"Then he'd already PASSED the house afore you saw him?" said the deputy.

"I reckon--if it WAS him," returned Sue.

"He must have got on," said the deputy; "but then he runs like a deer; it's his trade."

"Wot trade?"


"Wot's that?"

The two men were delighted at this divine simplicity. "A man who runs, jumps, climbs--and all that sort, in the circus."

"But isn't he runnin', jumpin', and climbin' away from ye now?" she continued with adorable naivete.

The deputy smiled, but straightened in the saddle. "We're bound to come up with him afore he reaches Lowville; and between that and this house it's a dead level, where a gopher couldn't leave his hole without your spottin' him a mile off! Good-by!" The words were addressed to Ira, but the parting glance was directed to the pretty wife as the two men galloped away.

An odd uneasiness at this sudden revelation of his wife's prettiness and its evident effect upon his visitors came over Ira. It resulted in his addressing the empty space before his door with, "Well, ye won't ketch much if ye go on yawpin' and dawdlin' with women-folks like this;" and he was unreasonably delighted at the pretty assent of disdain and scorn which sparkled in his wife's eyes as she added:--

"Not much, I reckon!"

"That's the kind of official trash we have to pay taxes to keep up," said Ira, who somehow felt that if public policy was not amenable to private sentiment there was no value in free government. Mrs. Beasley, however, complacently resumed her dish-washing, and Ira returned to his riata in the adjoining room. For quite an interval there was no sound but the occasional click of a dish laid upon its pile, with fingers that, however, were firm and untremulous. Presently Sue's low voice was heard.

"Wonder if that deputy caught anything yet. I've a good mind to meander up the road and see."

But the question brought Ira to the door with a slight return of his former uneasiness. He had no idea of subjecting his wife to another admiring interview. "I reckon I'll go myself," he said dubiously; "YOU'D better stay and look after the house."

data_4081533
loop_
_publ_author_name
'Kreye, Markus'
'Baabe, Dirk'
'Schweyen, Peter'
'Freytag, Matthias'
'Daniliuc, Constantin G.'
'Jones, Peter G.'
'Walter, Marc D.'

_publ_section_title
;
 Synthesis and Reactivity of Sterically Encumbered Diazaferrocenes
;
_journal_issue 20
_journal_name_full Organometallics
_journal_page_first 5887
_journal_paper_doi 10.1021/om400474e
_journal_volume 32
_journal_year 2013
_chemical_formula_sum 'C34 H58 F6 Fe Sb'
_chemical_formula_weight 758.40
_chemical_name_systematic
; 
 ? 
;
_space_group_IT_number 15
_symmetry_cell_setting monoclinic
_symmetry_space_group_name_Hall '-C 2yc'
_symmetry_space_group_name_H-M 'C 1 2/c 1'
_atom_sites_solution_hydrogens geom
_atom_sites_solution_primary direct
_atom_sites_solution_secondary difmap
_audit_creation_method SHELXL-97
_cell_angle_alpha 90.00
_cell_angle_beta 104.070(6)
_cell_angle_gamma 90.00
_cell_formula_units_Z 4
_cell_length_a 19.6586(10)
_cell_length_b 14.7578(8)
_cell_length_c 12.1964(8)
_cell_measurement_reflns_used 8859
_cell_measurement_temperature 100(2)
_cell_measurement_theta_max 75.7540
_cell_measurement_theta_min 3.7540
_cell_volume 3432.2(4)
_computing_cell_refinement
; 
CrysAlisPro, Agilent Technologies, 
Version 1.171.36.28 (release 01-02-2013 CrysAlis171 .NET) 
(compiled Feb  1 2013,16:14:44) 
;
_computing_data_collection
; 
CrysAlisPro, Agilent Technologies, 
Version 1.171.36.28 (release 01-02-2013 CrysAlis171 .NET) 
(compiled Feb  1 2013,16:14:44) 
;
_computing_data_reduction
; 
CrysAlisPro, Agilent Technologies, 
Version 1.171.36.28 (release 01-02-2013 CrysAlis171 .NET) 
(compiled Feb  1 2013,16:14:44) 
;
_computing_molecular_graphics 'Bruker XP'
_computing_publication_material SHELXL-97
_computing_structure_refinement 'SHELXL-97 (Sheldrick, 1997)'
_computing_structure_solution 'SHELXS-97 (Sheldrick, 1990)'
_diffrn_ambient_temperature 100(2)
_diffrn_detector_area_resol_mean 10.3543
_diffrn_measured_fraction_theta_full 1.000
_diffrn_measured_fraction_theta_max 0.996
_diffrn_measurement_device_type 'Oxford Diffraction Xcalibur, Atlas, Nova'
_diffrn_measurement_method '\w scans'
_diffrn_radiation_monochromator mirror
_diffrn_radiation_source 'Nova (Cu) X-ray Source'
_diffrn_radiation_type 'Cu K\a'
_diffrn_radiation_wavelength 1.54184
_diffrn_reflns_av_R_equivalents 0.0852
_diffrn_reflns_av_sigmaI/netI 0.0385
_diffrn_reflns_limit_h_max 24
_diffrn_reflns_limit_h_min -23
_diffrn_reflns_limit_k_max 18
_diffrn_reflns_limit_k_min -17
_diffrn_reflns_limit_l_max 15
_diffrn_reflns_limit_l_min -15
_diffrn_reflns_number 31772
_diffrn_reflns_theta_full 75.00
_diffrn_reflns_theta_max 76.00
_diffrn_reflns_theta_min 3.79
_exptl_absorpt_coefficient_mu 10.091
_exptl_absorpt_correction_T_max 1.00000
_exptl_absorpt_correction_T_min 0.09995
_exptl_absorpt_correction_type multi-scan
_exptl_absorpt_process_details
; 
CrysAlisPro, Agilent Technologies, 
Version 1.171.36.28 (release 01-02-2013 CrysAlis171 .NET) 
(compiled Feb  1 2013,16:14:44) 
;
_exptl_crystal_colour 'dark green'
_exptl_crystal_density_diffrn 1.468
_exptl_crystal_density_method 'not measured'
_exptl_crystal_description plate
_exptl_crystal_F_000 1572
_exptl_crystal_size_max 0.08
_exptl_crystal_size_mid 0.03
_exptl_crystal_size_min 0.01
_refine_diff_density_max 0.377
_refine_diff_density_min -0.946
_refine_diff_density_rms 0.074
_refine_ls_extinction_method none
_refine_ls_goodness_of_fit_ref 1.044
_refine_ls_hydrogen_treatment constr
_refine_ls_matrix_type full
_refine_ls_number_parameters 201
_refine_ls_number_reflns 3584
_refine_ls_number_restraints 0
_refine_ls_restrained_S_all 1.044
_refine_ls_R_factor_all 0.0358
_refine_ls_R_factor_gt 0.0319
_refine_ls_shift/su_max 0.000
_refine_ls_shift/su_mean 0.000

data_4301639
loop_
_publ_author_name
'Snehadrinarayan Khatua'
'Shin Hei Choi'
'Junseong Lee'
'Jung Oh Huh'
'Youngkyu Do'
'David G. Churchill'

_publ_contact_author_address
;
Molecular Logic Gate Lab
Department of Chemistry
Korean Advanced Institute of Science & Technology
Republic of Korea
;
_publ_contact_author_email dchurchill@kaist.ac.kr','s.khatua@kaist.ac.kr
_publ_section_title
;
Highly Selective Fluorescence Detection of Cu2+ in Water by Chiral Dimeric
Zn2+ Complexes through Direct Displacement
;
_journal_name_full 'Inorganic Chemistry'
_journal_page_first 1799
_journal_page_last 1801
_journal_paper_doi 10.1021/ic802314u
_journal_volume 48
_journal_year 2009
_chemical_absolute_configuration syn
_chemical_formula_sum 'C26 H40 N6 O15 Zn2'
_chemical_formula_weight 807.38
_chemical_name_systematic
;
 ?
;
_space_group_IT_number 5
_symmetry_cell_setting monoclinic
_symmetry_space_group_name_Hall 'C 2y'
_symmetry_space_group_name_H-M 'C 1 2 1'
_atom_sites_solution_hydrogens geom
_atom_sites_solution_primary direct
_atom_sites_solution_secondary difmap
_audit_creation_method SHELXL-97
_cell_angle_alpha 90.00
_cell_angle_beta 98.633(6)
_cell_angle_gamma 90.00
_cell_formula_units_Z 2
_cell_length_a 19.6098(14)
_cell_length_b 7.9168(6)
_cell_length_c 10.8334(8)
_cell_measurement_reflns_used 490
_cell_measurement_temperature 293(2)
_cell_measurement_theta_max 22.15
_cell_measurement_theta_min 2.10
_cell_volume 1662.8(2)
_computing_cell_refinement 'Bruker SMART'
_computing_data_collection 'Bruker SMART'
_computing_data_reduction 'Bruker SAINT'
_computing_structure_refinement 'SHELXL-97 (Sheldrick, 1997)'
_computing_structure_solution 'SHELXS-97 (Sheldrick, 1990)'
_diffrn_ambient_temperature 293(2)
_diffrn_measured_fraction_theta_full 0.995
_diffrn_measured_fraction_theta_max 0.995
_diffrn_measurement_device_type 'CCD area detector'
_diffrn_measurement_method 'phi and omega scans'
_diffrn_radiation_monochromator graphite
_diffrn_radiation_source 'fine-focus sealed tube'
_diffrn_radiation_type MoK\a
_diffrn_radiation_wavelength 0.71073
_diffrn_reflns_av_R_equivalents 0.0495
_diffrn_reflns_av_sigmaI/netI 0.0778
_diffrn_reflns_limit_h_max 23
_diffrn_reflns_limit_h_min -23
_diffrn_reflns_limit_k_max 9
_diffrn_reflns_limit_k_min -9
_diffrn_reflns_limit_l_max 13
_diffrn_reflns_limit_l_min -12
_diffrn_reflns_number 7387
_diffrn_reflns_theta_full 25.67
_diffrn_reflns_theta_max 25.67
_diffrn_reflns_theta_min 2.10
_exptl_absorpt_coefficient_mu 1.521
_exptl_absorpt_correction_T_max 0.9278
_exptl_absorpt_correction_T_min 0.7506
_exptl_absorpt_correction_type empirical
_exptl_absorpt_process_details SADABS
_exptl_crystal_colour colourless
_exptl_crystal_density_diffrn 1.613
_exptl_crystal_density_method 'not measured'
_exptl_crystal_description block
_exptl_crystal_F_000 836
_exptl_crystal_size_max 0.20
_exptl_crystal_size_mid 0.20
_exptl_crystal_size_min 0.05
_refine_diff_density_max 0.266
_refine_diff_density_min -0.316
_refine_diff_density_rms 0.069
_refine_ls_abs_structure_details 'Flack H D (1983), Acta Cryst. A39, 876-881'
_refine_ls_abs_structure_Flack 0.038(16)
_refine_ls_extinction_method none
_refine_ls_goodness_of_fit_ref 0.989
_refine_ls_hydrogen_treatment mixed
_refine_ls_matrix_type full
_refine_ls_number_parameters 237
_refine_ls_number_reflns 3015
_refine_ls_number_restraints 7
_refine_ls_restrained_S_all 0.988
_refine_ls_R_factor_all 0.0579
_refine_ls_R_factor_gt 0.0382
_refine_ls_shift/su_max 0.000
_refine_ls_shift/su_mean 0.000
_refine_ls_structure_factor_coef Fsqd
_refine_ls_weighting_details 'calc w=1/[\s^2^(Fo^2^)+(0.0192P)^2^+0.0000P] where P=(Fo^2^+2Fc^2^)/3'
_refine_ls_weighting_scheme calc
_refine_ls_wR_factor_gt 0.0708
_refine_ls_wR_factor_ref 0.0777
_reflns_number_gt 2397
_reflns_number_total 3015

Her eyes brightened as she carried a pile of plates to the dresser; it was possible she had foreseen this compromise. "Yes," she said cheerfully, "you could go farther than me."

Ira reflected. He could also send them about their business if they thought of returning. He lifted his hat from the floor, took his rifle down carefully from its pegs, and slouched out into the road. Sue watched him until he was well away, then flew to the back door, stopping only an instant to look at her face in a small mirror on the wall,--yet without noticing her new prettiness,--then ran to the barn. Casting a backward glance at the diminishing figure of her husband in the distance, she threw open the door and shut it quickly behind her. At first the abrupt change from the dazzling outer plain to the deep shadows of the barn bewildered her. She saw before her a bucket half filled with dirty water, and a quantity of wet straw littering the floor; then lifting her eyes to the hay-loft, she detected the figure of the fugitive, unclothed from the waist upward, emerging from the loose hay in which he had evidently been drying himself. Whether it was the excitement of his perilous situation, or whether the perfect symmetry of his bared bust and arms--unlike anything she had ever seen before--clothed him with the cold ideality of a statue, she could not say, but she felt no shock of modesty; while the man, accustomed to the public half-exposure in tights and spangles, was more conscious of detected unreadiness than of shame.